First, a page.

Russian forces are pursuing rebels who carried out bloody overnight attacks in the southern region of Ingushetia.
The rebels burned down a police station in Nazran
At least 57 people including the acting interior minister and his deputy were killed during the assaults blamed on fighters from neighbouring Chechnya.
The authorities said the rebels left their vehicles in the border town of Galashki before fleeing into Chechnya.
Russian President Vladimir Putin - who flew to the area attacked - said the guerrillas must be "destroyed".
Mainly Muslim population, ethnically close to the Chechens
Suffers occasional overspill of war in Chechnya
Last major battle between fighters and Russian forces in October 2002
"Those whom it is possible to take alive must be handed over to the courts," Mr Putin told leading security officials in a televised meeting.
But during a lightning visit to Ingushetia, he added that "judging by what is going on here, the federal centre is not doing enough to defend the republic".
Mr Putin pledged to act swiftly to step up security in the restive region, especially around the airport of the main Ingush town of Nazran.
The president's helicopter visit to Ingushetia was intended to show that he was still in control despite the audacious and carefully orchestrated attacks, the BBC's Sarah Rainsford in Moscow reports.
Thousands of troops, including reinforcements sent across the border from Chechnya, are involved in the hunt for the rebels. They are being supported by helicopter gunships.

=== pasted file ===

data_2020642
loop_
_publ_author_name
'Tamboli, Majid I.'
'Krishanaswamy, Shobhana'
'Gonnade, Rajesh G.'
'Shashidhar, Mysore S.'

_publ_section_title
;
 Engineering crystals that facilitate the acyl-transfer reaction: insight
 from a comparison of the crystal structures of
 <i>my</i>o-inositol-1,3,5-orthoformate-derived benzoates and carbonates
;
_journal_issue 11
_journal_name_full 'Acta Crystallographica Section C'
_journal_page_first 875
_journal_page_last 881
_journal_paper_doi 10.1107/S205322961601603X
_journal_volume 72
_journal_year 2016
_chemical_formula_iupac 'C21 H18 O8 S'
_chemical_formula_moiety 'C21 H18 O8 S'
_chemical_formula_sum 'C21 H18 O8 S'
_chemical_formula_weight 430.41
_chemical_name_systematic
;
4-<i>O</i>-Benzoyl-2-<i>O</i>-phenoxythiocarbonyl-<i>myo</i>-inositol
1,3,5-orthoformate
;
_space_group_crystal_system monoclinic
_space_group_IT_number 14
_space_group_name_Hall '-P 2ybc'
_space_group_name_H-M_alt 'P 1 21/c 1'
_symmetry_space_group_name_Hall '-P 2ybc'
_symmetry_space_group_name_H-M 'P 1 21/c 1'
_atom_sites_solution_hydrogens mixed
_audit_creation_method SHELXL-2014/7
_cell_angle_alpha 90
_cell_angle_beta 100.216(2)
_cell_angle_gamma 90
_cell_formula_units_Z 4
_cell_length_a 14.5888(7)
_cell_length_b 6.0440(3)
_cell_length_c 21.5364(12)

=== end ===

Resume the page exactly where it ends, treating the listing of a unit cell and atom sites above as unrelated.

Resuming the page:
Three days of mourning have been declared in Ingushetia
The series of attacks by some 200 fighters was the biggest armed operation by rebels in Ingushetia since fighting broke out between separatists and the Russian authorities in neighbouring Chechnya more than a decade ago.
The rebels seized the interior ministry building in Nazran and held it for several hours before leaving it a burnt-out wreck. Acting regional Interior Minister Abukar Kostoyev, his deputy and another senior official were killed there.
The rebels also attacked border guard posts in Nazran, Karabulak and Sleptsovskaya.
At least 57 people - including members of the Ingush interior ministry, the federal security service, border guard and
prosecution service - died in the raids, the Russian authorities said.
At least two rebels are also reported to have died.
The regional authorities have declared three days of mourning.
Ingush President Murat Zyazikov told Interfax news agency that a large number of weapons and ammunition were missing from police depots.
Last week the Chechen rebel leader, Aslan Maskhadov, warned of impending large-scale attacks.
Moscow is preparing for an August election to replace Kremlin-backed Chechen President Akhmad Kadyrov, who was killed last month in a bomb attack that was seen as a significant blow to President Putin's efforts to bring stability to Chechnya.
BBC Moscow correspondent Stephen Dalziel says the latest attacks show the rebels are still a force to be reckoned with.